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African Children’s Choir

The African Children’s Choir will perform in Hamilton on Nov. 1 and Missoula on Nov. 2.

The African Children’s Choir is performing their newly redesigned show "Just As I Am" in Hamilton on Thursday, Nov. 1, and Missoula on Friday, Nov. 2.

The African Children's Choir touches the hearts of their audience by singing and dancing with charming smiles and beautiful voices. They will sing well-loved children's songs, traditional spirituals and gospel favorites.

Volunteer Janelle Hoekstra, 25, from Manitoba, Canada, on her second tour with the joyous singers shared the choir’s history.

She said the choir was started in 1984 by a man named Ray Barnett who gave a ride to an orphan boy in his car.

“The boy did not know where his next meal would come from, but he just sang in the car with such joy, dignity and exuberance that Ray was really moved,” Hoekstra said. “He thought, ‘If people could see this side of Africa the side of joy, excitement and potential that they would have a different view of the country’ so he started a choir.”

And 34 years later the African Children’s Choir continues to perform all over the world.

Music for Life, the parent organization for The African Children's Choir, works in the African countries of Uganda, Kenya, Rwanda and South Africa. It has educated over 52,000 children and impacted the lives of over 100,000 people through its relief and development programs. The goal is to create new leadership for tomorrow's Africa, by focusing on education.

Hoekstra is the leader of the 17-member choir coming to Montana.

“We have seven chaperones and we get to care for the kids, love on them, disciple them and enjoy life with them,” she said.

The group with nine girls and eight boys, age 10 to 18, do school lessons along the tour route.

“We do school on the road and where ever we are we find a room and a white board,” Hoekstra said. “We follow the Uganda school curriculum in the hopes that they will be able to jump right back into school where they would be had they not gone on tour. They are not missing their education.”

Hoekstra said the children are not homesick.

“They have such a different mindset and see this as an opportunity to see and learn so many new things,” she said. “We become such a family with the kids on the bus, the chaperones and the host homes. Everyone loves on these children and they know it is for such a short time that I don’t think they are thinking of homesickness.”

Hoekstra said she is involved in the African Children’s Choir because as a child, age 10 or 11, she attended one of their concerts.

“It impacted me — the kids performing were my age and I never forgot it,” she said.

After she attended university she was considering what to do and remembered that concert, looked up the information and applied to be a chaperone.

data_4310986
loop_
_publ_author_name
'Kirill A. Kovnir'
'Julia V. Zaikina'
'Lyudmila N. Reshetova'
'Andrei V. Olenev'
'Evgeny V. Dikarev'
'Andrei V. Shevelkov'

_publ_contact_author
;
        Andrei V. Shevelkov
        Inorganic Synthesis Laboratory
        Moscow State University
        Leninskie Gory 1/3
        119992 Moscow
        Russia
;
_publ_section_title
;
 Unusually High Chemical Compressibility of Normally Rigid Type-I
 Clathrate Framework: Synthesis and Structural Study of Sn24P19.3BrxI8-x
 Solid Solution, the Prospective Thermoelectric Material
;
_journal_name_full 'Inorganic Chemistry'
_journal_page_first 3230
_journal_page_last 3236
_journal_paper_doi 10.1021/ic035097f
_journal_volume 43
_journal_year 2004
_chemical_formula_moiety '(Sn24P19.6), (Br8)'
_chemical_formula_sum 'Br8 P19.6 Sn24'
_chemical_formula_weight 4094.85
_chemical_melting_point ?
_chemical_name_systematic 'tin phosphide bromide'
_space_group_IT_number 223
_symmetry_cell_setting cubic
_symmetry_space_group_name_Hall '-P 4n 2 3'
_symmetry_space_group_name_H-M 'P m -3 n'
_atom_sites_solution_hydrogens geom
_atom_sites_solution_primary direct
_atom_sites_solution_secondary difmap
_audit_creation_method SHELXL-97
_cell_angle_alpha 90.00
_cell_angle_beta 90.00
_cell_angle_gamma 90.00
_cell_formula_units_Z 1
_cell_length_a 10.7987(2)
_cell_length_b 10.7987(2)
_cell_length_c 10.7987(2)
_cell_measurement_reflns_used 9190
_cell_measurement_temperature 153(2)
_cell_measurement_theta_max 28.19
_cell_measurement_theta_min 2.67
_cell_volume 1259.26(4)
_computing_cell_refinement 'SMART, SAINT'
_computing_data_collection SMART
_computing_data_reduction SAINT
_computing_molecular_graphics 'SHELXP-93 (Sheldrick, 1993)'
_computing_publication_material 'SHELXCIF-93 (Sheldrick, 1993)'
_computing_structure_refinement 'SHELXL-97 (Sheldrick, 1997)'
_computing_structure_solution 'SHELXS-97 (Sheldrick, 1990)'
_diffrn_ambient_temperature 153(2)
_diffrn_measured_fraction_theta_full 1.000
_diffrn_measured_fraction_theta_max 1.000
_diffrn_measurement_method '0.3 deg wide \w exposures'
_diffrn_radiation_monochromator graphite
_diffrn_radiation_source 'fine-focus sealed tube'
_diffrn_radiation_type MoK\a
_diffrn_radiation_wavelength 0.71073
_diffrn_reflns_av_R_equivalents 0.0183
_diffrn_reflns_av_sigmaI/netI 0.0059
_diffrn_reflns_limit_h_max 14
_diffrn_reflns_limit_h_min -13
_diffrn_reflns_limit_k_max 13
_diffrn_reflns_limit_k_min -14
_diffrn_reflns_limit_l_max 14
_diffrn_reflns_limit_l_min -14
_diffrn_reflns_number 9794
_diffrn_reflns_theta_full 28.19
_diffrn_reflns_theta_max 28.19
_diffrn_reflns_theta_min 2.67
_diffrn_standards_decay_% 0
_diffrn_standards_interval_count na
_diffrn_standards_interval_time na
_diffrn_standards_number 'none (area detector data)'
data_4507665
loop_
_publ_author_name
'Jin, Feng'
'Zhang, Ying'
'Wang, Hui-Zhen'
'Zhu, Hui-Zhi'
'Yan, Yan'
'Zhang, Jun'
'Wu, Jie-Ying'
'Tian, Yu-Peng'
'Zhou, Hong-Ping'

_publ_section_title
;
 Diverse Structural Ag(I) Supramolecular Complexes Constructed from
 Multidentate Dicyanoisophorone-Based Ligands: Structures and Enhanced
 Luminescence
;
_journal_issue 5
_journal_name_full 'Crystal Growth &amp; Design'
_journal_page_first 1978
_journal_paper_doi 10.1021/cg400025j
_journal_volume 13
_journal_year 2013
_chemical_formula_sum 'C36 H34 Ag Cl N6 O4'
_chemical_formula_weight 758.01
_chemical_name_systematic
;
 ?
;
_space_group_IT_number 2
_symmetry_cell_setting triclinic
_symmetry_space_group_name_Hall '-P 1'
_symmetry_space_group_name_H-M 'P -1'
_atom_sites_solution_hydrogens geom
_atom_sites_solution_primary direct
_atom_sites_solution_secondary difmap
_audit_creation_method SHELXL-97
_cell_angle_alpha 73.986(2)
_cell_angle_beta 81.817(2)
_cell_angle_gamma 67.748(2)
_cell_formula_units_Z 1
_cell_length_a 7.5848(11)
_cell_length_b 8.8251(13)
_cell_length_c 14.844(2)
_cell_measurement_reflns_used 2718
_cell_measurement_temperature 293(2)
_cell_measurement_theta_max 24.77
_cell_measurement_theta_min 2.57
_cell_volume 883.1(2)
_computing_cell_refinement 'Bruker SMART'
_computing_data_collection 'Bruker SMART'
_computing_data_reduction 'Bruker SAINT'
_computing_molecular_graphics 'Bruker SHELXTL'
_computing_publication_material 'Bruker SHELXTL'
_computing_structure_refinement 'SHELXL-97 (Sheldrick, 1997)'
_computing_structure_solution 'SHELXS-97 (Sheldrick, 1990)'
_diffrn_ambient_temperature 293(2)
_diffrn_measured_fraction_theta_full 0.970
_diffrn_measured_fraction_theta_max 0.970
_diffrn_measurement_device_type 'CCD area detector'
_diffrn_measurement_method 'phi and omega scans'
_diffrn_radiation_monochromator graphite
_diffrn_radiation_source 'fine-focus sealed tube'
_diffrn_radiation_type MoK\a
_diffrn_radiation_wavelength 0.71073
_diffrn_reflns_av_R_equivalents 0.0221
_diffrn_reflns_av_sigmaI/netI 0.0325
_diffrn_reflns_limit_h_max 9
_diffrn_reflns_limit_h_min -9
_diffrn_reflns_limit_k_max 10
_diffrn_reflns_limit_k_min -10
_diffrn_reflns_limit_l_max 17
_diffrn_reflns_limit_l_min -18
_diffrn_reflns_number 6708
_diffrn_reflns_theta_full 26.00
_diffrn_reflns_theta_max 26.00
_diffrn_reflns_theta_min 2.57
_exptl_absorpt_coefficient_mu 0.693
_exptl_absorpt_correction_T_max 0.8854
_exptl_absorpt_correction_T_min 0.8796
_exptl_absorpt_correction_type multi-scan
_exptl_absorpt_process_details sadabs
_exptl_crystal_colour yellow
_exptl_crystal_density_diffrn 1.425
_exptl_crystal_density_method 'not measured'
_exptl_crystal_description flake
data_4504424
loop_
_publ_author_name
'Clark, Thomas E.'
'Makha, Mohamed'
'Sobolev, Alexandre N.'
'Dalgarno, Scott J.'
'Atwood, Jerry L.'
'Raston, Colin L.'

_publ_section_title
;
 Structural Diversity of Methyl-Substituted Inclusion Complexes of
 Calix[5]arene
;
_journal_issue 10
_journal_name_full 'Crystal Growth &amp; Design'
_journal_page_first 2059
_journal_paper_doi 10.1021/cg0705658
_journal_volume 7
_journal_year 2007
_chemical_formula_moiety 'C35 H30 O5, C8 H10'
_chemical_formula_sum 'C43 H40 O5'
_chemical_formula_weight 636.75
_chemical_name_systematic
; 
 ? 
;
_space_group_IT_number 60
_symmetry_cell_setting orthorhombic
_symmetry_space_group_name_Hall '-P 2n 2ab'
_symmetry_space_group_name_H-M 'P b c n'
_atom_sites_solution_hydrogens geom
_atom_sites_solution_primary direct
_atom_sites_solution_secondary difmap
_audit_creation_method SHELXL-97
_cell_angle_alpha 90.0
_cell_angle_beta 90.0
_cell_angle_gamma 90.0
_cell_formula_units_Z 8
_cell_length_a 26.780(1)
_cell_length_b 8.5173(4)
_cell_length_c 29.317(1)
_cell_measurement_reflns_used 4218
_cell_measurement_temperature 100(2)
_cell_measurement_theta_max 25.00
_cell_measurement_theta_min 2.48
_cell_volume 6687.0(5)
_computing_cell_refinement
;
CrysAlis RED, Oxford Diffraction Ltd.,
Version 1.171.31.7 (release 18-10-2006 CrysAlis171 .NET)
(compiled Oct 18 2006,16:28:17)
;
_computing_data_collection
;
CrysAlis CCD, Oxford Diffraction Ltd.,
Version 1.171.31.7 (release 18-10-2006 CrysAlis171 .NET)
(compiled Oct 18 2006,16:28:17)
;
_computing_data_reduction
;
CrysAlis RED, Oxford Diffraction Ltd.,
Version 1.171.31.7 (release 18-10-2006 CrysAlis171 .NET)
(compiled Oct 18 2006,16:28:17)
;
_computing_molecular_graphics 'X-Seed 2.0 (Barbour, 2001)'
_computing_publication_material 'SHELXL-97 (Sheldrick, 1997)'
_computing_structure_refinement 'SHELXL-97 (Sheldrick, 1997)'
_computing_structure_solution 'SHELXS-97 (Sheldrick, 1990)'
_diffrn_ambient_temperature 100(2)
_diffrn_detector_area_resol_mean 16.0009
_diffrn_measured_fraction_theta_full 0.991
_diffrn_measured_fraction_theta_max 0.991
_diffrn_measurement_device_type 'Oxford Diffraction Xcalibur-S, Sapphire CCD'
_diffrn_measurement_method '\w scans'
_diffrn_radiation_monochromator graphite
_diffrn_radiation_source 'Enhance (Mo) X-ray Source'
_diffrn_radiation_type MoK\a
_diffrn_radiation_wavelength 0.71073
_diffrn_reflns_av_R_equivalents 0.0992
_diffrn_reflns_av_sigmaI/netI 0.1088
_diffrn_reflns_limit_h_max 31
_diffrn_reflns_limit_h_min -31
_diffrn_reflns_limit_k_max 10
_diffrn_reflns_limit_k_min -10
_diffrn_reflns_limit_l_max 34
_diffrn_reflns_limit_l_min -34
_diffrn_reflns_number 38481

“These children have an innate ability to spread their joy, you cannot help but smile while watching them,” Hoekstra said. “Their attitude is infectious, they are energetic and it is just a wonderful evening of worship and enjoyment.”

The concert is free, and donations are welcome as the performances support African Children's Choir programs, such as education, care and relief and development.

Elke Olbricht, Hamilton parent volunteer and event coordinator, said there will be a love offering taken the night of the performance.

“You can sign up to sponsor a child for their education, you can sponsor their organization and that money goes to their funding for all the kids,” Olbricht said. “These kids are guaranteed education through university, that’s kind of their reward for the bravery of traveling.”

Olbricht her family has been a supporter of the African Children's Choir since the first concert they saw in 2003.

“The next time they came around they needed host families and we did that a few times,” she said. “In 2016, in the newsletter I get it said ‘performance dates available in Montana.’ I called and took it upon myself to make it happen.”

The African Children's Choir will give a public concert but Olbricht is also working on an educational assembly for Hamilton High School students that she hopes middle school students can attend as well.

“The educational assembly is more interactive with students,” Olbricht said. “They do drumming, dancing, a Q&A time, present regional information on where they come from and they do ‘What does my name mean?’”

She is still raising funds for that assembly and suggests donations to the Hamilton District Office, 406-363-2280, and the account is designated the African Children's Choir.

Olbricht said she loves the African Children's Choir.

“From the first concert I saw they just stole my heart,” she said. “I just never stopped following or participating when they came locally and it just grew. Now I just want everyone else to love them like I do and the only way is to have this experience.”

The African Children's Choir has performed for presidents, heads of state and most recently the Queen of England, Queen Elizabeth II, for her diamond jubilee. The choir has also had the honor of singing alongside artists such as Paul McCartney, Annie Lennox, Keith Urban, Mariah Carey, Michael W. Smith and other inspirational performers.

The African Children’s Choir performance will be at 7 p.m., at the Hamilton High School Performing Arts Center, 327 Fairgrounds Road, on Thursday, Nov. 1.

They will perform the following night at the Missoula Alliance Church, 100 E Foss Court, in Missoula. For the complete schedule visit online at africanchildrenschoir.com.

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